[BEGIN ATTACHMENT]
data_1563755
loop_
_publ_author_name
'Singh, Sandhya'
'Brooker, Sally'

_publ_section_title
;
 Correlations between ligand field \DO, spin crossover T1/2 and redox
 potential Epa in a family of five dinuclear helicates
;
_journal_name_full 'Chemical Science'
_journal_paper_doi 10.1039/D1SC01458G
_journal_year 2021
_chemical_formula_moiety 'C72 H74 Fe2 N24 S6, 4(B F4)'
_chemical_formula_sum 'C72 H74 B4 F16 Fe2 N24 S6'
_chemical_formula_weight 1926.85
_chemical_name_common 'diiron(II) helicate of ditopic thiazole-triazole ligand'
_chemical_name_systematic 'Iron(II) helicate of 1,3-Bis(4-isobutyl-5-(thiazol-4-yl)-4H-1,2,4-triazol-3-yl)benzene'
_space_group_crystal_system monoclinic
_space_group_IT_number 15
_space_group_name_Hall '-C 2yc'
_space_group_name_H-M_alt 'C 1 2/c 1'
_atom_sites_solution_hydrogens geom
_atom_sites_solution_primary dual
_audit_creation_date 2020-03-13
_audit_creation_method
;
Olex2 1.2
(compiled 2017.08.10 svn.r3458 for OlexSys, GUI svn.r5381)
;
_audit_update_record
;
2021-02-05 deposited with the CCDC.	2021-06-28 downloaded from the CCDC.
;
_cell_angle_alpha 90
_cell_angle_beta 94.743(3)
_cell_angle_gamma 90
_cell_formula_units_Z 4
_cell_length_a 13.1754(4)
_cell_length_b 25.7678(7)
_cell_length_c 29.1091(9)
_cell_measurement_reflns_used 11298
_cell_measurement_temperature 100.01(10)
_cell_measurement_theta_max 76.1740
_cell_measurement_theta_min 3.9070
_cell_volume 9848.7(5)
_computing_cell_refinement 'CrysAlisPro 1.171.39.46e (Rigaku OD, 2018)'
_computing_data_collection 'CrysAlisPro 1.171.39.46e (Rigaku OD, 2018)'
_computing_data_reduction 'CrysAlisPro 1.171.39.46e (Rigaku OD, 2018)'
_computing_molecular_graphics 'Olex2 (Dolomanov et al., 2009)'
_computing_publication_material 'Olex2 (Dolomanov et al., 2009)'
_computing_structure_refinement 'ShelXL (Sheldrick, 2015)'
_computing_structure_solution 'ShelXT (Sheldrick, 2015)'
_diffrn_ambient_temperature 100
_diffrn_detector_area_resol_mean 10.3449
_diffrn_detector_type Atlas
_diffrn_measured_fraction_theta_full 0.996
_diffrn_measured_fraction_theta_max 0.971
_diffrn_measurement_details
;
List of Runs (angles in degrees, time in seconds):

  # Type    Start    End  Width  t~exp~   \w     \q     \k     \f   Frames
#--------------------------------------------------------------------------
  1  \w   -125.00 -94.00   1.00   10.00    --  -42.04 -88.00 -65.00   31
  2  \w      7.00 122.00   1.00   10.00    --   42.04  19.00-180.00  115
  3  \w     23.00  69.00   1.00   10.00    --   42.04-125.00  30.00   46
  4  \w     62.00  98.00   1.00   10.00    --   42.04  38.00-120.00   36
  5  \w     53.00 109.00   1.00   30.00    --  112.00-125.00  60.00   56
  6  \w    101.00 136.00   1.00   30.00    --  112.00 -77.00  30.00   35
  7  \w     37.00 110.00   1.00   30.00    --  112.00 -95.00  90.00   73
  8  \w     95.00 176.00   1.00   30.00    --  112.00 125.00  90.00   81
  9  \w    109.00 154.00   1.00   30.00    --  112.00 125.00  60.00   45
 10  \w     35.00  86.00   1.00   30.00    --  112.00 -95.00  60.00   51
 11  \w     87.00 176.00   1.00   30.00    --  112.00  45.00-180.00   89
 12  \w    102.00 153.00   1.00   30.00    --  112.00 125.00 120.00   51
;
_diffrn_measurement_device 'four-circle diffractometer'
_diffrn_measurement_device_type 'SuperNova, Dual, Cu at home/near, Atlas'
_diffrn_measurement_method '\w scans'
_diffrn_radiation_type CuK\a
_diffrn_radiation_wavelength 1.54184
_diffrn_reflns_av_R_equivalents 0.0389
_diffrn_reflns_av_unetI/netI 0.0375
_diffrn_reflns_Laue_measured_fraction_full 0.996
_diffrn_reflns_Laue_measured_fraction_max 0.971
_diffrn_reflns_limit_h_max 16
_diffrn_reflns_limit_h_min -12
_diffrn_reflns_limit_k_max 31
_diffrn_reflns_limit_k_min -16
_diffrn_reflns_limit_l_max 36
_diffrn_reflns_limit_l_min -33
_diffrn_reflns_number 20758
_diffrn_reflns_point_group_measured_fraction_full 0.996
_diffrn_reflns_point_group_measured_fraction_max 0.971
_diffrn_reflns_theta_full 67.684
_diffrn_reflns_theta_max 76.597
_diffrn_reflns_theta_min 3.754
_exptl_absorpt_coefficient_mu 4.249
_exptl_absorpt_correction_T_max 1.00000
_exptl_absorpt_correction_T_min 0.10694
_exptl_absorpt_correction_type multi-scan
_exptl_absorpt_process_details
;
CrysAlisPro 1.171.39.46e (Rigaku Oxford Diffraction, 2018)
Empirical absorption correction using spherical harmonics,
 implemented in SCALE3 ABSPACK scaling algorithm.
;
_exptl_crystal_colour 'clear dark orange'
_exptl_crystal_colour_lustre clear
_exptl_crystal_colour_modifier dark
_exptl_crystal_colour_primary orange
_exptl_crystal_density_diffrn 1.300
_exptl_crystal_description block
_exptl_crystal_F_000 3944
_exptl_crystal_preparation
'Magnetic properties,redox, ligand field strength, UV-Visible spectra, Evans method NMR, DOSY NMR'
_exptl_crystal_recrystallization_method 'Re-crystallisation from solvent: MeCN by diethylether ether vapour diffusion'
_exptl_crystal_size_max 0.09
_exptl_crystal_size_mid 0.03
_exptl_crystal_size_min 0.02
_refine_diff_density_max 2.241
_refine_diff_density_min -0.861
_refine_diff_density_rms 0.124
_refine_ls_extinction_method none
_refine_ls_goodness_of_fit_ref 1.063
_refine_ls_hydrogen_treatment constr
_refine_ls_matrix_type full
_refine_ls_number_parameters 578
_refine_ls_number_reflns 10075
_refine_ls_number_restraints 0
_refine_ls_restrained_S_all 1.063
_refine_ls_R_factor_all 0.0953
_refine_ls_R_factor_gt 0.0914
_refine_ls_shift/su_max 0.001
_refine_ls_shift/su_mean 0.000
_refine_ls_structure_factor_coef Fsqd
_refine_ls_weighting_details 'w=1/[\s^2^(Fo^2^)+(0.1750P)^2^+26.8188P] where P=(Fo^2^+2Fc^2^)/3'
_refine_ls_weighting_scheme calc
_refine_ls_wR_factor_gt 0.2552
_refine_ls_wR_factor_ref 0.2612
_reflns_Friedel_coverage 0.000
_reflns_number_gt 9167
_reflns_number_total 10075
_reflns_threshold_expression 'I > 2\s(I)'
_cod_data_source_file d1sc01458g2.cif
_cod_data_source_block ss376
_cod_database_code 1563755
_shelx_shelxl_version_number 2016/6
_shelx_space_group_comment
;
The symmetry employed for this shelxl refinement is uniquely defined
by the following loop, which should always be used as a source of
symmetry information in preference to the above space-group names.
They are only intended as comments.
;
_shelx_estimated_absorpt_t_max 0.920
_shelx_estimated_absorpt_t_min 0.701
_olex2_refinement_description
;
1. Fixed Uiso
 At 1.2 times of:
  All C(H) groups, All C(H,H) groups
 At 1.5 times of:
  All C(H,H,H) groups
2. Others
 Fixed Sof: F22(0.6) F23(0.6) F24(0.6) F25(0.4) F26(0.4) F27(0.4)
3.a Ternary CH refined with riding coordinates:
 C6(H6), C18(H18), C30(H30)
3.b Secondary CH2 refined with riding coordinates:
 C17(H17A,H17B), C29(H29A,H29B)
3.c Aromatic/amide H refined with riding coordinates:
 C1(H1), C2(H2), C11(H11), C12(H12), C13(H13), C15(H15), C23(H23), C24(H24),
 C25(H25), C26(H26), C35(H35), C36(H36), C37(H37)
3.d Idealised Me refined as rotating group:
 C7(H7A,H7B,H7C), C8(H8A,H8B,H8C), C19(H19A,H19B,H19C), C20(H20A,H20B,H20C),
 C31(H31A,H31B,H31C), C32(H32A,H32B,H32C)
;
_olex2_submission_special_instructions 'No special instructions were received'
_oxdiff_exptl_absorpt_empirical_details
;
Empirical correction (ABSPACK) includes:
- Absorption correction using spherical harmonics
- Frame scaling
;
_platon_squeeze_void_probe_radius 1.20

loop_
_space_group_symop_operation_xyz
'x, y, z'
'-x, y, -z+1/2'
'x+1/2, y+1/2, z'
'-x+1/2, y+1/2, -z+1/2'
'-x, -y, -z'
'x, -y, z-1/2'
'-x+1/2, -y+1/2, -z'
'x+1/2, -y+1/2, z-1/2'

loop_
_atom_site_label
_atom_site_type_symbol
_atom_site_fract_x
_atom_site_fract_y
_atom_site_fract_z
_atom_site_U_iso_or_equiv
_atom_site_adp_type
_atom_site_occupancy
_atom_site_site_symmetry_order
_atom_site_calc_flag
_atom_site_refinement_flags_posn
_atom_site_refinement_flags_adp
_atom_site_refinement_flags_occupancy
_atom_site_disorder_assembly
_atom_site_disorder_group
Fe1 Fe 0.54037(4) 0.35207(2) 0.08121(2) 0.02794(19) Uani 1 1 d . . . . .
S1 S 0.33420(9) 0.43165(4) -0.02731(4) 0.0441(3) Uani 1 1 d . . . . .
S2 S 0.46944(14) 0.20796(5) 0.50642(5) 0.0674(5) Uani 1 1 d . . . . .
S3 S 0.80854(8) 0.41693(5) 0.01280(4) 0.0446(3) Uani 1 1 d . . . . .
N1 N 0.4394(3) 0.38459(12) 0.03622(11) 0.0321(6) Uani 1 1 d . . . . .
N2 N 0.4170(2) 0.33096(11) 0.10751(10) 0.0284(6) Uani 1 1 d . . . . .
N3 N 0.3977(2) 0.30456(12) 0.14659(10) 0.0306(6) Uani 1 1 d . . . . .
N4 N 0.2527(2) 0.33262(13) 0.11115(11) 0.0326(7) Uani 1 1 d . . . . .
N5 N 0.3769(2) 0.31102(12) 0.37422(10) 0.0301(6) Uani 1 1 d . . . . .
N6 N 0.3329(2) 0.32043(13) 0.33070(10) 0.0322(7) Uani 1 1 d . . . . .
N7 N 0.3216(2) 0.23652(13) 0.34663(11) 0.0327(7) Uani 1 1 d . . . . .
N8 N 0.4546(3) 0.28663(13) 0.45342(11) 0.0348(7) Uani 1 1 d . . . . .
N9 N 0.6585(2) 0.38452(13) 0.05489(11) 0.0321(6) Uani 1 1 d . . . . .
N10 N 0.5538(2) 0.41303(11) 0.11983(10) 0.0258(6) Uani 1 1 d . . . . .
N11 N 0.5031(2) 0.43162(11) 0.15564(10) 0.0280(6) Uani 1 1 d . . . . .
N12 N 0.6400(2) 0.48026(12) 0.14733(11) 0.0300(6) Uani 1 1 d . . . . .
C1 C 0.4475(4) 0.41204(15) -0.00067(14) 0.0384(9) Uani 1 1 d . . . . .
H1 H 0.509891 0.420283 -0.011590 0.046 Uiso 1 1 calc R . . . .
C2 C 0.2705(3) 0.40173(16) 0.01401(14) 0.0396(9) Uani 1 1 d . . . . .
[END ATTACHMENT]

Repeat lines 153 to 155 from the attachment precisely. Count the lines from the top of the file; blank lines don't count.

symmetry information in preference to the above space-group names.
They are only intended as comments.
;